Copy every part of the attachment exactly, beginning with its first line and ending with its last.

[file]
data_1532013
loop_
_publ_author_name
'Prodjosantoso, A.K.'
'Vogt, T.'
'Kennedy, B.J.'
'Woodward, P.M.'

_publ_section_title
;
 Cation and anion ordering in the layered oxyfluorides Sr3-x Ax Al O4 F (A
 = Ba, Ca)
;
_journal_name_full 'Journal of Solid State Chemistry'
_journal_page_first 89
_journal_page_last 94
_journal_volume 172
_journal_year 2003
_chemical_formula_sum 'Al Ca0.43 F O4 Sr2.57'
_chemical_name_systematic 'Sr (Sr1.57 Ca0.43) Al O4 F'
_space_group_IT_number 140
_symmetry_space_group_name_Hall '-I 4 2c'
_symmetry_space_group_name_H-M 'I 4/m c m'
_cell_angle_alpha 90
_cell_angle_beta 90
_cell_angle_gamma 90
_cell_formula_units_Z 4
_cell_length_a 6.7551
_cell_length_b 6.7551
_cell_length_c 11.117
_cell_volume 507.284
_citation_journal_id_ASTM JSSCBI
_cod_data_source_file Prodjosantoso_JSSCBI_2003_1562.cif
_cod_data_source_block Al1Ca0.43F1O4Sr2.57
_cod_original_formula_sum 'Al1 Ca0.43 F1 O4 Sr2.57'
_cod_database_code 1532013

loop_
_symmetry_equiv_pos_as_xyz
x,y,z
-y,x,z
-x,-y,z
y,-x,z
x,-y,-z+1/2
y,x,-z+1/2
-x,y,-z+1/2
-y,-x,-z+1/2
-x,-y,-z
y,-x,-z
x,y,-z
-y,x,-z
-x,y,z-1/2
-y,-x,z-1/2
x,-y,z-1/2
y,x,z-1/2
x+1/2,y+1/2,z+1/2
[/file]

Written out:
data_1532013
loop_
_publ_author_name
'Prodjosantoso, A.K.'
'Vogt, T.'
'Kennedy, B.J.'
'Woodward, P.M.'

_publ_section_title
;
 Cation and anion ordering in the layered oxyfluorides Sr3-x Ax Al O4 F (A
 = Ba, Ca)
;
_journal_name_full 'Journal of Solid State Chemistry'
_journal_page_first 89
_journal_page_last 94
_journal_volume 172
_journal_year 2003
_chemical_formula_sum 'Al Ca0.43 F O4 Sr2.57'
_chemical_name_systematic 'Sr (Sr1.57 Ca0.43) Al O4 F'
_space_group_IT_number 140
_symmetry_space_group_name_Hall '-I 4 2c'
_symmetry_space_group_name_H-M 'I 4/m c m'
_cell_angle_alpha 90
_cell_angle_beta 90
_cell_angle_gamma 90
_cell_formula_units_Z 4
_cell_length_a 6.7551
_cell_length_b 6.7551
_cell_length_c 11.117
_cell_volume 507.284
_citation_journal_id_ASTM JSSCBI
_cod_data_source_file Prodjosantoso_JSSCBI_2003_1562.cif
_cod_data_source_block Al1Ca0.43F1O4Sr2.57
_cod_original_formula_sum 'Al1 Ca0.43 F1 O4 Sr2.57'
_cod_database_code 1532013

loop_
_symmetry_equiv_pos_as_xyz
x,y,z
-y,x,z
-x,-y,z
y,-x,z
x,-y,-z+1/2
y,x,-z+1/2
-x,y,-z+1/2
-y,-x,-z+1/2
-x,-y,-z
y,-x,-z
x,y,-z
-y,x,-z
-x,y,z-1/2
-y,-x,z-1/2
x,-y,z-1/2
y,x,z-1/2
x+1/2,y+1/2,z+1/2